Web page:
The Columbus woman was diagnosed with breast cancer and had her right breast removed in 2006. She put off reconstruction surgery until 2012 when she had surgery that included removing a flap from her abdomen to reconstruct her breast. Two days after surgery the flap died after being congested with blood and was removed. The woman was left with a hole in her chest that required extensive wound therapy. She also had to spend four months in a nursing home while the wound healed. The woman claims her surgeon fell below the standards of professional care when she failed to address the complications after surgery and used leech therapy instead of surgery. A jury agreed and last week awarded the woman $358,000 for failure to diagnose the problem.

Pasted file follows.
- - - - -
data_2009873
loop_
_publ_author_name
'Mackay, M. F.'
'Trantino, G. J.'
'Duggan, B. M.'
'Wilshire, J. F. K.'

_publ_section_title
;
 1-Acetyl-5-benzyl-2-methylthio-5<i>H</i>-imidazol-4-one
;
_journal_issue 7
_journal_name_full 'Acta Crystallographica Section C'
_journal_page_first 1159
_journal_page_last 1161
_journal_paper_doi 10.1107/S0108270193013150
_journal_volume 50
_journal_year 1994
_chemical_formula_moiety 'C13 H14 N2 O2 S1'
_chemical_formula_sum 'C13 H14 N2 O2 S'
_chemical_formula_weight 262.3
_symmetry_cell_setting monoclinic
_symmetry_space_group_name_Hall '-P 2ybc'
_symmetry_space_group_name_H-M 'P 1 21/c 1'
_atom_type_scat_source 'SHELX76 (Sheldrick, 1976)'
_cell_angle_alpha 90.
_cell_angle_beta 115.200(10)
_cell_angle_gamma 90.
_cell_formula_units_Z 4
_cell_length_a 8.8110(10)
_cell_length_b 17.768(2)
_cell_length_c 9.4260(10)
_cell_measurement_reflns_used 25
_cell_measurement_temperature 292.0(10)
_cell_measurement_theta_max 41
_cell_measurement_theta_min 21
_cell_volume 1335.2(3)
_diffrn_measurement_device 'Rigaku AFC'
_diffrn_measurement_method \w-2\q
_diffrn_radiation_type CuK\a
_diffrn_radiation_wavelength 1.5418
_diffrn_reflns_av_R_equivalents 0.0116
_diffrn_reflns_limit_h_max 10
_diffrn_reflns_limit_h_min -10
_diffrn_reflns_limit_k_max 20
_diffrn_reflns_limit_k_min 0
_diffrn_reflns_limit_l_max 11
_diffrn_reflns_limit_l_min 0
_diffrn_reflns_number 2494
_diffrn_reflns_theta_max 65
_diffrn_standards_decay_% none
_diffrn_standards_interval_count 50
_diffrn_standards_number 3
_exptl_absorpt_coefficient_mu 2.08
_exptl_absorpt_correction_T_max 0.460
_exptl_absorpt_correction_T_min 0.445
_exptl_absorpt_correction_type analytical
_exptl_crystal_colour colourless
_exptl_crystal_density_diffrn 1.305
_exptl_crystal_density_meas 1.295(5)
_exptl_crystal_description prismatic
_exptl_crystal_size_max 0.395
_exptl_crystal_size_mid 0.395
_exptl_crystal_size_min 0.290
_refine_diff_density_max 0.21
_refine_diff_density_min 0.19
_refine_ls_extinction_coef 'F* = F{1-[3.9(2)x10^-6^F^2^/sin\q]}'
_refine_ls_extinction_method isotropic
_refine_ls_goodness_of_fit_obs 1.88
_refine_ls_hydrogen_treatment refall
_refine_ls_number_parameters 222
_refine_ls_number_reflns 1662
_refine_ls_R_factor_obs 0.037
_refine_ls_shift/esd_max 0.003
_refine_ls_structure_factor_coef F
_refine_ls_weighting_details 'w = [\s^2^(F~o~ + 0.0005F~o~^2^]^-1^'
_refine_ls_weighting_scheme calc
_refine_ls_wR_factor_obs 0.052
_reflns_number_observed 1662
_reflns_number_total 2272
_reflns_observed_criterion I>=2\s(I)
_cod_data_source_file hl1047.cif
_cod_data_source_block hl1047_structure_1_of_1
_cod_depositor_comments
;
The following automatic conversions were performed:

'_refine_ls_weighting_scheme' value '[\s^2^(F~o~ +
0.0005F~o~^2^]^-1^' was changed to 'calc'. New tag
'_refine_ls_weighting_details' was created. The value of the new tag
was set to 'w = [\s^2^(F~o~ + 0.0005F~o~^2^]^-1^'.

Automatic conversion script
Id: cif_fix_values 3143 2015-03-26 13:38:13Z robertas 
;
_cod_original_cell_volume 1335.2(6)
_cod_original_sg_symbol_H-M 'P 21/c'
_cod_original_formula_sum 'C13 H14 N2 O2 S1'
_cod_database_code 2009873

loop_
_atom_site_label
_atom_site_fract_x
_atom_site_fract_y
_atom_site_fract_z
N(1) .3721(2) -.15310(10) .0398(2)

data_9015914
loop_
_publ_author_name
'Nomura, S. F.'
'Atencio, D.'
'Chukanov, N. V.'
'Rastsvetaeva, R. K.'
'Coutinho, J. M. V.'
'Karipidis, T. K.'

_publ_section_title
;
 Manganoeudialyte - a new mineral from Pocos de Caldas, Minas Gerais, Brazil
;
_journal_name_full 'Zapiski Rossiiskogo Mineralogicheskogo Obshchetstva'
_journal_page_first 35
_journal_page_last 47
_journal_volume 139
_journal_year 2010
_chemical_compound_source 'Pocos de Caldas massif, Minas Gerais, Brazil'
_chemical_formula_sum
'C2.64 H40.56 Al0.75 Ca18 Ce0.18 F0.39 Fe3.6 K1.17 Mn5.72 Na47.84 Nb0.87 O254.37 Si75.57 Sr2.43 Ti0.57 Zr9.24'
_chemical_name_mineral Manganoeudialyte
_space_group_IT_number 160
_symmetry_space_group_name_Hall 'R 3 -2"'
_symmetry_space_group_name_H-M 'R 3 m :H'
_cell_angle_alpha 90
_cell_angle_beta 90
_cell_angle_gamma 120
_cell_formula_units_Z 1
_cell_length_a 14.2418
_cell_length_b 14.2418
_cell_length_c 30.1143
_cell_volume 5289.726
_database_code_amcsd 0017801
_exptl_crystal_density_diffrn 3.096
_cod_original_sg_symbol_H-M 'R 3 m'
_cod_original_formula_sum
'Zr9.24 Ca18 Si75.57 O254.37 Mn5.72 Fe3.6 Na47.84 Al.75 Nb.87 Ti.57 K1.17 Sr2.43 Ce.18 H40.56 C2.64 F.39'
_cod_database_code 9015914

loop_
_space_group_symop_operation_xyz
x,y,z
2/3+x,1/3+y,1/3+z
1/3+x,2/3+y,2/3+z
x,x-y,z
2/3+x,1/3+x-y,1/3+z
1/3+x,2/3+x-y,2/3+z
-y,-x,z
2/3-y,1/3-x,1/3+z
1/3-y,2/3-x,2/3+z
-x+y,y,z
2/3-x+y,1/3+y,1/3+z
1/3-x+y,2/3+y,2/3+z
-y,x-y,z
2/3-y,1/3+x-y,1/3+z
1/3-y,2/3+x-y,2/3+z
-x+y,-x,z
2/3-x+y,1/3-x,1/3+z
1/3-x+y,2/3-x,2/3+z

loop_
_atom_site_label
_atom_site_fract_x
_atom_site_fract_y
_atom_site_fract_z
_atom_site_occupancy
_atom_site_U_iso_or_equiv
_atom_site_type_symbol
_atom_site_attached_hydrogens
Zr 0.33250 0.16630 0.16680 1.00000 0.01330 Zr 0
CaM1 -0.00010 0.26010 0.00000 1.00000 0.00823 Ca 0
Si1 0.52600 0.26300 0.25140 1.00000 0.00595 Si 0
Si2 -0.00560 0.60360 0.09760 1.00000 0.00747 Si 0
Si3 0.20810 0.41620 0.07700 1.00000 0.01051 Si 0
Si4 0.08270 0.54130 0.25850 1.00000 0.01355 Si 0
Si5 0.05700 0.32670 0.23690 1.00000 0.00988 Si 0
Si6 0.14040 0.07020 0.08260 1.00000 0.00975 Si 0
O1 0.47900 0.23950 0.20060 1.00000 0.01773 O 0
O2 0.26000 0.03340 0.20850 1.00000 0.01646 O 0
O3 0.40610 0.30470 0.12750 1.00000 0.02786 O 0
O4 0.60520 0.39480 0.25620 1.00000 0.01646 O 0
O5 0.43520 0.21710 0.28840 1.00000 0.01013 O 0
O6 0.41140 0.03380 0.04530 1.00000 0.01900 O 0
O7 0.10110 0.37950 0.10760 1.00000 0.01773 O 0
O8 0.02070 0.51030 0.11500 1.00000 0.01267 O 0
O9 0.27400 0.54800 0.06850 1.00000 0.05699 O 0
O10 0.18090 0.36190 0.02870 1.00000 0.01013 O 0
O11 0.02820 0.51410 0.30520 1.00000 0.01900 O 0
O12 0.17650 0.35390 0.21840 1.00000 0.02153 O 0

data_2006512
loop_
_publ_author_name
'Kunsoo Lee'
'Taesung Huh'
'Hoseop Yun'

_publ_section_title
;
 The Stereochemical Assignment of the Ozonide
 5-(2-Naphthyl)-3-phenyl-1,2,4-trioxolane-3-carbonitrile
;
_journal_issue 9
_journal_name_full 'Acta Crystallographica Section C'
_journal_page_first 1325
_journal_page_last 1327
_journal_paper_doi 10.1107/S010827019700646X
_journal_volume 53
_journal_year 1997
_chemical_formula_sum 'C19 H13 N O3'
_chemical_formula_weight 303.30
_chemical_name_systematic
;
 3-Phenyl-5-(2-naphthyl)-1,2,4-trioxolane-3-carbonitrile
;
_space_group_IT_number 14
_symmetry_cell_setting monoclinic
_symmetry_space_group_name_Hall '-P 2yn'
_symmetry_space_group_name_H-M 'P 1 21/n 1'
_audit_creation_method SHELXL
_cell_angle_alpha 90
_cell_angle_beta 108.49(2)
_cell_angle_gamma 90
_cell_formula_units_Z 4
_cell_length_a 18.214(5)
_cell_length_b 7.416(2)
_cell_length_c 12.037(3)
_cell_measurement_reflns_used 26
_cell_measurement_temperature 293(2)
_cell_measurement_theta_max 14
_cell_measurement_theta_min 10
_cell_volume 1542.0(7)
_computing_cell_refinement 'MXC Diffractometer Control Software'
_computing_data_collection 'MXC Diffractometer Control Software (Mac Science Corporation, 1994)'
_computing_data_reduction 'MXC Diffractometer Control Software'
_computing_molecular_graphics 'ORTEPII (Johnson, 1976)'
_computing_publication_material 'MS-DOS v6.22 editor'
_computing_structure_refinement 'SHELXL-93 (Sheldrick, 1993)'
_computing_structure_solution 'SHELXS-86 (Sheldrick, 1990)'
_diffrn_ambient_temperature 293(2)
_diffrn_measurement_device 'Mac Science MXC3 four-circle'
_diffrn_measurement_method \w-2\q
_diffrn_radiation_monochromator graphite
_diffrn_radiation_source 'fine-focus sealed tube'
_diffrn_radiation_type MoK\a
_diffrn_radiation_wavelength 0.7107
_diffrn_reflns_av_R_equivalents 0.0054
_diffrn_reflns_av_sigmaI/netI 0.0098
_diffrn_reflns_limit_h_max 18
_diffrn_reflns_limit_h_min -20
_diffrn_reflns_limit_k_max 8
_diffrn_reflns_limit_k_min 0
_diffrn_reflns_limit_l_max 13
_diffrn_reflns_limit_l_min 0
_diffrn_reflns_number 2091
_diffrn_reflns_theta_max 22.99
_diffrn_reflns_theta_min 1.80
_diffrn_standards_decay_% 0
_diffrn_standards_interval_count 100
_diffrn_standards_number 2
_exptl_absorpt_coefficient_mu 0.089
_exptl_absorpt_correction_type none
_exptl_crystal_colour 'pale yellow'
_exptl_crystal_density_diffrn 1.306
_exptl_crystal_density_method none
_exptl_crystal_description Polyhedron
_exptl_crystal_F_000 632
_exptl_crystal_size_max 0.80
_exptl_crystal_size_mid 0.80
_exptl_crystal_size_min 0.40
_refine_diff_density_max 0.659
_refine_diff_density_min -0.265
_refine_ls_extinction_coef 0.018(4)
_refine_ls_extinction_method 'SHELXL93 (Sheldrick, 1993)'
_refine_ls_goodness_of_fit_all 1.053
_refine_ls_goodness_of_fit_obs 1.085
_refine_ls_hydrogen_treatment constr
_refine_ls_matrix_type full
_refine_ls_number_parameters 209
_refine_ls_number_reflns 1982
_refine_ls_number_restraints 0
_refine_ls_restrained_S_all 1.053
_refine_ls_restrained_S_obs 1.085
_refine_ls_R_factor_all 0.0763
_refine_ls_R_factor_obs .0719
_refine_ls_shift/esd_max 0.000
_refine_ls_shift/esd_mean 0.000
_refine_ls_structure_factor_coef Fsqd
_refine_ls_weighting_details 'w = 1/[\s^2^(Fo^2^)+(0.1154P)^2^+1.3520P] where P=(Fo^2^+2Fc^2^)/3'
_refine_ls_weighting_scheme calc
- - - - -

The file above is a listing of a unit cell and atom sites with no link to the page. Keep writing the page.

Reasons why a radiologist may face a medical malpractice lawsuit

Almost every Pittsburgh resident will need the expertise of a radiologist during their lifetime. These doctors provide valuable care in diagnosing medical conditions. But, like all doctors they can make serious mistakes, including the failure to diagnose a condition.

Radiologists have important roles in patient care including diagnosing serious conditions. One of the top reasons they may face a medical malpractice lawsuit is failing to diagnose a condition. This can happen if an abnormality is missed on a screen. Or a radiologist may have not interpreted the film correctly. It is also important for radiologists to stay up to date on the latest in radiology so that they know what to look for in their patients.

Ways for patients to stay safe in the hospital